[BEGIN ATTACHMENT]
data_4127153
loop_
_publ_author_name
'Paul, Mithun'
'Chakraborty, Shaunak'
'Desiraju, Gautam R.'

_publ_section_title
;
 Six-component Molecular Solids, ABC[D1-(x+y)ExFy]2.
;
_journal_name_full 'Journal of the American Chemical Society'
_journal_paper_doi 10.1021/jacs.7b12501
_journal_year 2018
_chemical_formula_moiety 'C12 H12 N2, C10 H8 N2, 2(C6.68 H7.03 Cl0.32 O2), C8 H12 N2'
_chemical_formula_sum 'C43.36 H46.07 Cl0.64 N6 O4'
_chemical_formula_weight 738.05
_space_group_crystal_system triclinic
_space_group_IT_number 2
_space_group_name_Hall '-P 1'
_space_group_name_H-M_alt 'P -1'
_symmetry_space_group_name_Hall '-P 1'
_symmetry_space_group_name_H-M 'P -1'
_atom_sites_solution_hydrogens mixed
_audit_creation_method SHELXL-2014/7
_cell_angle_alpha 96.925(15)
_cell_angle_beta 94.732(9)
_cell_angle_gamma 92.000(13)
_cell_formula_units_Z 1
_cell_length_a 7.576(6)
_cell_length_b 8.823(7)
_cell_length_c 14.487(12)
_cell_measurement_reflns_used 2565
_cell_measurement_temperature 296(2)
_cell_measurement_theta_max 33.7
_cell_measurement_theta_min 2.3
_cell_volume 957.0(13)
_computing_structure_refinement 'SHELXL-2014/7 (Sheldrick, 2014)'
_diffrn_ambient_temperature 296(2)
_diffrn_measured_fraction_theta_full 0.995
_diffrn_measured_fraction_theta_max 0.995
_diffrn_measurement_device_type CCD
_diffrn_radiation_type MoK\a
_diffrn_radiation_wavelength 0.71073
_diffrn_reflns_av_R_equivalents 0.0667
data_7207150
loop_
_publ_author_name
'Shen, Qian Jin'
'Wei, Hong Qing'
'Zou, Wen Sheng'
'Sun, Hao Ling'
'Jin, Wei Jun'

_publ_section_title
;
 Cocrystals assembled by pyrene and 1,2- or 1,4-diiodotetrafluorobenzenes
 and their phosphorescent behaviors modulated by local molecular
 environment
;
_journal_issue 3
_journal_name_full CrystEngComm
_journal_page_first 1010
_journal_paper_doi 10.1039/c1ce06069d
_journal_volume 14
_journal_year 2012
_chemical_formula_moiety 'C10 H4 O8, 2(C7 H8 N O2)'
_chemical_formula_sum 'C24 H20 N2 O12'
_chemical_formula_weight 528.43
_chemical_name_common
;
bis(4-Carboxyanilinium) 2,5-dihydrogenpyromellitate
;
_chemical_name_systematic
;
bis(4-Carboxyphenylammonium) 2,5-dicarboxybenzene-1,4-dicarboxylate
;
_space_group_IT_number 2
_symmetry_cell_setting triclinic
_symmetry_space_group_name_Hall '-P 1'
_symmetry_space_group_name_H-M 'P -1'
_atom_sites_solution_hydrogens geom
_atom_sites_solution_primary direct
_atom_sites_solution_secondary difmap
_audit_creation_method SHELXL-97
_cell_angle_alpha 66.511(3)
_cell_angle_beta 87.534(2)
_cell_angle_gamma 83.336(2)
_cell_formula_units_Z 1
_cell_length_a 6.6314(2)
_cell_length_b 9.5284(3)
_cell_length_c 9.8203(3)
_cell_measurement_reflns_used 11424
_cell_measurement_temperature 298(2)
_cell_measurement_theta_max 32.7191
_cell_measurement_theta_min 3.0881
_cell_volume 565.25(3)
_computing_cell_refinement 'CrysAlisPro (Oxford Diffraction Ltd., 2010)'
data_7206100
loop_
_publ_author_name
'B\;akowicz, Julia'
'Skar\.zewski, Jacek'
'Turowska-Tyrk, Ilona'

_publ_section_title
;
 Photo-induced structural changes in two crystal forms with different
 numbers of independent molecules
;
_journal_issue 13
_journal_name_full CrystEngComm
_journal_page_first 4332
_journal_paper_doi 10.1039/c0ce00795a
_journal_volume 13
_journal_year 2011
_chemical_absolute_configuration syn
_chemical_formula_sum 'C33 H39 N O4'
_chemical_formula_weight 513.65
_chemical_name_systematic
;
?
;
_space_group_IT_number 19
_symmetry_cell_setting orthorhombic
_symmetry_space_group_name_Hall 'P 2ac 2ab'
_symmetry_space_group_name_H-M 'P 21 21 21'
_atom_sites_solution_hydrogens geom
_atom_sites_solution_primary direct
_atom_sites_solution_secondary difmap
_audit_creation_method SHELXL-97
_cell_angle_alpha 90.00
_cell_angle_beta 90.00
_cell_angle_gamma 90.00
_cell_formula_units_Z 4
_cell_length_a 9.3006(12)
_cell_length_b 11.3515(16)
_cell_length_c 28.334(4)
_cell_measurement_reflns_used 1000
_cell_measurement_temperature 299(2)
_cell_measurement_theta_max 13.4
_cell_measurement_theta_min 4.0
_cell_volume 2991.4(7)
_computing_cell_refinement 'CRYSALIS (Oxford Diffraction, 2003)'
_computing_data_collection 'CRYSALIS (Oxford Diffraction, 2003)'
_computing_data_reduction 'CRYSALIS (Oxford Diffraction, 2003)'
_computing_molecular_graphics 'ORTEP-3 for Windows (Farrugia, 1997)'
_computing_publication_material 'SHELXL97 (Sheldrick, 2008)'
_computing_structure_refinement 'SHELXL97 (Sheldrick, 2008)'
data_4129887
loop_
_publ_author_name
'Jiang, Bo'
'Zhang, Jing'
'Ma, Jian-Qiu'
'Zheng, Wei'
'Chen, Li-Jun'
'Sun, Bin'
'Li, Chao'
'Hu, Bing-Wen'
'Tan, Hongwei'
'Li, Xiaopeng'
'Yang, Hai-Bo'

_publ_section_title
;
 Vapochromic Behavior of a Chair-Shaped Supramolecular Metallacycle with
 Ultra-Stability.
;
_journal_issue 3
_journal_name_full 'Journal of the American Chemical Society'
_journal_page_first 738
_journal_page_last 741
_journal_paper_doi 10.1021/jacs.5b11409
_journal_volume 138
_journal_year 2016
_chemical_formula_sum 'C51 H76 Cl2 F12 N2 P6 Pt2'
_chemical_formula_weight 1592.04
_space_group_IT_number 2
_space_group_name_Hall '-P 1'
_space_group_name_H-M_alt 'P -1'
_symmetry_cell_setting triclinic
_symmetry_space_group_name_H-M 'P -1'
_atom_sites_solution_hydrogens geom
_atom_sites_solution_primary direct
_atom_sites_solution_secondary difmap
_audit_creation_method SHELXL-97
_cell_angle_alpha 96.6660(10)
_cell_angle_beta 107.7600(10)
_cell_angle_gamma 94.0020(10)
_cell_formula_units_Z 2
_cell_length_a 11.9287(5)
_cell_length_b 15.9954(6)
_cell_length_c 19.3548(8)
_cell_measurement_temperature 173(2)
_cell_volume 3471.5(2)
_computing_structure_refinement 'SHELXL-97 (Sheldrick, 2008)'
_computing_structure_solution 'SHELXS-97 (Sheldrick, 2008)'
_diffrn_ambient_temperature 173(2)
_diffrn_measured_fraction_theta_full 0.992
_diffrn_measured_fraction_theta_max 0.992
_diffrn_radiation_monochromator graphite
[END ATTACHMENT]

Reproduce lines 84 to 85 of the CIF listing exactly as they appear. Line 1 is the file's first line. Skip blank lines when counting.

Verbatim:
_cell_angle_alpha 66.511(3)
_cell_angle_beta 87.534(2)